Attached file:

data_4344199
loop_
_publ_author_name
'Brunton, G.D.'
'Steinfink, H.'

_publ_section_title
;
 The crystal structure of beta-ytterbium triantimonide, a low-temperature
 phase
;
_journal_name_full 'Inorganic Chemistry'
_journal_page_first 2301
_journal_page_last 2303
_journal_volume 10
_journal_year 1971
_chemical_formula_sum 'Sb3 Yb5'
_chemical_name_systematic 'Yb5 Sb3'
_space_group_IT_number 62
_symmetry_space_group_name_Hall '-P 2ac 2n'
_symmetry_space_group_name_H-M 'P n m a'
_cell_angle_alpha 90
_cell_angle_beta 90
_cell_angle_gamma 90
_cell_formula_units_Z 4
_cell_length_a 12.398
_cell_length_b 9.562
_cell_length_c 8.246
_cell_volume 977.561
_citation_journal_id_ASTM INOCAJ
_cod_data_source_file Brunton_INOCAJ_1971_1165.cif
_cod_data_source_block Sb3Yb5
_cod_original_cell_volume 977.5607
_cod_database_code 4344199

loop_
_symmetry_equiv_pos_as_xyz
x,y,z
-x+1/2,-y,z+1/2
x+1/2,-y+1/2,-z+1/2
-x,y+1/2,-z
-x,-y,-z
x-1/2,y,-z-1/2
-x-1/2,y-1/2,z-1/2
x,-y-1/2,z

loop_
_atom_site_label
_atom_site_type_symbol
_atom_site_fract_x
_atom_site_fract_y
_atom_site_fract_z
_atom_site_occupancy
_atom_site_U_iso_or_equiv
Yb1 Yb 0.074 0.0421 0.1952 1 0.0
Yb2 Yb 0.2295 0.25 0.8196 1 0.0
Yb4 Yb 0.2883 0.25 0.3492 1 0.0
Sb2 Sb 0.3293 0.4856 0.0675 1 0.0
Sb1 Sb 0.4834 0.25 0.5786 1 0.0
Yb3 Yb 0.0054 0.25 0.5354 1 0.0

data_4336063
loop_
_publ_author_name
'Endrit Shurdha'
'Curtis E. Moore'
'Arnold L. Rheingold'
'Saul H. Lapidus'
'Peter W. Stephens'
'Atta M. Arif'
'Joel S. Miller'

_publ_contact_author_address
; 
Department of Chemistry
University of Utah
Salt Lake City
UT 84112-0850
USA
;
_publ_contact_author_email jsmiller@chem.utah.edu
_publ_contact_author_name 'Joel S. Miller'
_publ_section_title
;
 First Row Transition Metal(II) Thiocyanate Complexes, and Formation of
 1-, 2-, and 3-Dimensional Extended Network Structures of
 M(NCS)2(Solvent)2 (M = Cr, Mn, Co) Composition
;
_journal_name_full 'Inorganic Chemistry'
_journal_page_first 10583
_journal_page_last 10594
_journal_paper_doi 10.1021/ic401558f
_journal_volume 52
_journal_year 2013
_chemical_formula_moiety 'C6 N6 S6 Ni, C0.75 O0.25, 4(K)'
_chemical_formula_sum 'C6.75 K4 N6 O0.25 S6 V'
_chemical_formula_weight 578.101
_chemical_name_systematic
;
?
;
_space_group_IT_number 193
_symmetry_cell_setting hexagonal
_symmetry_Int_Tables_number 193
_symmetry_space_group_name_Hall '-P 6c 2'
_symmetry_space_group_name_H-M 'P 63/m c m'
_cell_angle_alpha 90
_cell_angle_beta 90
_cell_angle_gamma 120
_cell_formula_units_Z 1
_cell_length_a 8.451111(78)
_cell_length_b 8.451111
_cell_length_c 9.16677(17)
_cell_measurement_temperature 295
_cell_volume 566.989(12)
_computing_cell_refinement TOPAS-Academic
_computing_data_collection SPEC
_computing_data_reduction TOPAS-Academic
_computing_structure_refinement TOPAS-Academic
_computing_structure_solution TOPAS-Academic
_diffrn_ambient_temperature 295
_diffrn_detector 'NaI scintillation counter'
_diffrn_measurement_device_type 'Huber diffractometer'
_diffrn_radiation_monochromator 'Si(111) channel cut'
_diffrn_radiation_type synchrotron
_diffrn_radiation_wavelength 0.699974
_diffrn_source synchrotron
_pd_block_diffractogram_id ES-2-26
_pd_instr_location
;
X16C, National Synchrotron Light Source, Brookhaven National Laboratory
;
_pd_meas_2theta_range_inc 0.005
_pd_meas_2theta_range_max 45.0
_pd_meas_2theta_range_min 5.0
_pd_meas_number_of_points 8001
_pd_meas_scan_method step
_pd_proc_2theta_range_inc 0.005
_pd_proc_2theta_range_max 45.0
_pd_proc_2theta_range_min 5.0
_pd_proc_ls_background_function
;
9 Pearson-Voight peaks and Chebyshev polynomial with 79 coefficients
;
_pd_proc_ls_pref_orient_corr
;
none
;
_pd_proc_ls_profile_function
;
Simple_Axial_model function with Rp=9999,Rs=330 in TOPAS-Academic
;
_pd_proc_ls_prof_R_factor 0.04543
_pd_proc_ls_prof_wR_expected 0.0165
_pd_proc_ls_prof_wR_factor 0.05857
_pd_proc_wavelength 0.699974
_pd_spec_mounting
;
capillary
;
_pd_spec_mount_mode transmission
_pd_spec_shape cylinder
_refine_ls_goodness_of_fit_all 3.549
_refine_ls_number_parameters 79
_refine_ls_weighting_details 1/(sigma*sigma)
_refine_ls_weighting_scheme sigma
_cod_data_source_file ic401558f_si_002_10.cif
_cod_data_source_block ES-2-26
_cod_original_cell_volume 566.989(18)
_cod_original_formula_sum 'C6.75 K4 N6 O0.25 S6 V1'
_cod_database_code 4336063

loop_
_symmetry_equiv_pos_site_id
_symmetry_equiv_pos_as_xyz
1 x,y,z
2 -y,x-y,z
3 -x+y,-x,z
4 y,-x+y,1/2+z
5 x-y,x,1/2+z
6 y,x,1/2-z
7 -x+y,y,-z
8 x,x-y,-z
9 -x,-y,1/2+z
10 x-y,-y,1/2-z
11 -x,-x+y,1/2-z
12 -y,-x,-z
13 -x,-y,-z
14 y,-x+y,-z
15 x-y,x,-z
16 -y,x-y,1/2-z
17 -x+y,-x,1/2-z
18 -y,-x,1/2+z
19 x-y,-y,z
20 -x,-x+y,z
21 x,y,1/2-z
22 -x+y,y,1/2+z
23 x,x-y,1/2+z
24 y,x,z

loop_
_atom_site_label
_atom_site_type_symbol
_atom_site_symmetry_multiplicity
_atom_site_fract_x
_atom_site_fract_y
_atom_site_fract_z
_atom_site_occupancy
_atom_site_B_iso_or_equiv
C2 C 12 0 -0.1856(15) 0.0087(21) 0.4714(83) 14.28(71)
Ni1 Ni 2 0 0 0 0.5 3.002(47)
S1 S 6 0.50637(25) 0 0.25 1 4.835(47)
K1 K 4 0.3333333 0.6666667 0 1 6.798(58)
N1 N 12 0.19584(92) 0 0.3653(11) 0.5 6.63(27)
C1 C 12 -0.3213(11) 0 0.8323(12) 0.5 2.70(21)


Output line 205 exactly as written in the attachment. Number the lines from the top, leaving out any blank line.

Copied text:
S1 S 6 0.50637(25) 0 0.25 1 4.835(47)